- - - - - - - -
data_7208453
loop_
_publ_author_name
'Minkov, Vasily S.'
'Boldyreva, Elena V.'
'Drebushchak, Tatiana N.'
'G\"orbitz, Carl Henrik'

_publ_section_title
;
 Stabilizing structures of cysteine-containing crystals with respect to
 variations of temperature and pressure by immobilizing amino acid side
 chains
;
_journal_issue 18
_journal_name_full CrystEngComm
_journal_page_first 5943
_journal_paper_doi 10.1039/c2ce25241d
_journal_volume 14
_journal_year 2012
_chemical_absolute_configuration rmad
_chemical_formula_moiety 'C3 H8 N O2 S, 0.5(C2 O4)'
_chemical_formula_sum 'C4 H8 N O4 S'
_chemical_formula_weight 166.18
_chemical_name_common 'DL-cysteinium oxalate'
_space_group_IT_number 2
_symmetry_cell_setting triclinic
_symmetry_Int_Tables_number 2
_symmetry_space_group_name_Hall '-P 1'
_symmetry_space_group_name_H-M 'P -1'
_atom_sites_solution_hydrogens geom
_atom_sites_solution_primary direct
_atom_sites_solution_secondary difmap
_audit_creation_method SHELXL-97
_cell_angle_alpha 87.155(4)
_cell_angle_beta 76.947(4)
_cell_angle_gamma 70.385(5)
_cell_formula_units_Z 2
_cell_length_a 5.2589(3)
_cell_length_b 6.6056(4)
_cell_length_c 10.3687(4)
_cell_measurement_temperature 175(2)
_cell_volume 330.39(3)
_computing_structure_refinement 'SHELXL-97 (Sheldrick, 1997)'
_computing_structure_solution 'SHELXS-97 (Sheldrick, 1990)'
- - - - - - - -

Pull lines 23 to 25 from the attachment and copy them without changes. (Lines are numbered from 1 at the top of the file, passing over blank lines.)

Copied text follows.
_chemical_formula_weight 166.18
_chemical_name_common 'DL-cysteinium oxalate'
_space_group_IT_number 2